Pine Nuts: Proud owner of the world’s first driverless car
I had a friend on the Island of Kauai who was a crop duster, a perilous profession, and in his case, a profession that would eventually take his life. I miss him.
While he was still with us in this earthly realm, and still full of vim and vinegar, Tom used to put his substantial sense of humor on full display if he happened to spot me driving my open Jeep along a stretch of Kuhio Highway with no other cars in sight. Without hesitation he would circle his ancient biplane around in front of me, fly directly toward me, land in a collision course on the road in front of me, then pull up at the last second, laughing all the way, knowing I would have to pull off at the next available restroom.
After he had pulled this stunt a second time I decided to fight fire with fire. I purchased a beautiful German made electric drill and drilled a hole in the firewall of my ’43 Jeep large enough so I could see out the front while crouched down beneath the steering wheel. Then I bided my time.
About a week after drilling that hole, here comes Tom, same old flight pattern, a long swooping turn in my direction, and a neat landing on the roadway in front of me. That’s when I ducked down beneath the steering wheel to press the gas pedal with one hand while steering with the other. Needless to say I was younger and more flexible back in the ’60s.
Well, as Tom approached, he noticed there was nobody at the wheel of the Jeep, then, as he pulled up and passed overhead, he noticed further still that there was nobody in the driver’s seat. As I had hoped, this really spooked him.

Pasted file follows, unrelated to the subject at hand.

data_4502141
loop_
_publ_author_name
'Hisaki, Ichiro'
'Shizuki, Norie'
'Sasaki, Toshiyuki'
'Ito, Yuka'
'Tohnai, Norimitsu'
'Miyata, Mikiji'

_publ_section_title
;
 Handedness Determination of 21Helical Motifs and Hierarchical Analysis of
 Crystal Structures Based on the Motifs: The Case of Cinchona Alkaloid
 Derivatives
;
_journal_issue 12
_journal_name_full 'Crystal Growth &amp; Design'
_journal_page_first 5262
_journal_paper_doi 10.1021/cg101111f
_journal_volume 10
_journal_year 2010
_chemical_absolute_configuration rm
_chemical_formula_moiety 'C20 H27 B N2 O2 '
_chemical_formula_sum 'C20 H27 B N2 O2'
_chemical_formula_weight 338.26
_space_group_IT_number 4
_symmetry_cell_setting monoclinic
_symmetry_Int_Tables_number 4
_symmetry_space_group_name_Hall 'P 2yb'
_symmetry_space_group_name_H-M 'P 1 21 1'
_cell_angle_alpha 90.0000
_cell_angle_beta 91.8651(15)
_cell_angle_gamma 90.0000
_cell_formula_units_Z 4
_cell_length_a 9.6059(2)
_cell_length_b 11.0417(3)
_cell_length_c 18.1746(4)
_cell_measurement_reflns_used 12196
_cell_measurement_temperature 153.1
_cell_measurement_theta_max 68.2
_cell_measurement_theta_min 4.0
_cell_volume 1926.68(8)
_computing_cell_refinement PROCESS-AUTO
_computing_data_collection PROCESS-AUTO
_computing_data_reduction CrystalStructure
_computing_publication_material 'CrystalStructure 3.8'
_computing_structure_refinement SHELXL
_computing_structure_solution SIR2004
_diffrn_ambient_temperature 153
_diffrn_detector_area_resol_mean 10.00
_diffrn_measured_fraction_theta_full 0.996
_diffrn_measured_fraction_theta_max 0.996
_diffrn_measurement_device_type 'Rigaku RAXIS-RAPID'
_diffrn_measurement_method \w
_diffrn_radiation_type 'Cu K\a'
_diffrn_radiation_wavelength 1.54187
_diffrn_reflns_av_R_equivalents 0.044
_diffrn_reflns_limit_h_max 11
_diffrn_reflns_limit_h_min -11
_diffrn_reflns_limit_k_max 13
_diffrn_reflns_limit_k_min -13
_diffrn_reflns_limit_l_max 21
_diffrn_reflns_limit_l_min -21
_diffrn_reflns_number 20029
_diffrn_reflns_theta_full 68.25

Tom landed on the 18th fairway at a nearby golf course for a straight shot at the 19th hole. And that’s where I found him, standing at the bar.
And do you know, good ol’ Tom bought me a drink and admitted I had given him reason to wonder at what he had just seen as he pulled his biplane up toward the heavens. He told me he nearly sprained his neck trying to glance back at that driverless Jeep, and that he would be going to confession on Sunday to ask forgiveness for terrorizing me with his crop duster. He was such a good friend.
Well, that was 1969, so I guess you can put me down in the Guinness Book of World Records as being the first person to own a driverless car.
I wish Tom were here to vouch for me, but he’s dusting crops up in heaven today, and probably pulling a few pranks on some unsuspecting angels when he’s feeling his oats. I can just hear one of them now …
“Did you see that idiot?! He seeded my cloud and I dropped like a stone for 50 feet before I could gather my feathers and stop my fall! And my harp, well, my harp is forever gone. I wish I could get my hands on that crop duster, ‘Tom,’ I think his name is …”
Learn more about McAvoy Layne at http://www.ghostoftwain.com.
Support Local Journalism
Support Local Journalism
Readers around Lake Tahoe, Truckee, and beyond make the Sierra Sun's work possible. Your financial contribution supports our efforts to deliver quality, locally relevant journalism.
Now more than ever, your support is critical to help us keep our community informed about the evolving coronavirus pandemic and the impact it is having locally. Every contribution, however large or small, will make a difference.
Your donation will help us continue to cover COVID-19 and our other vital local news.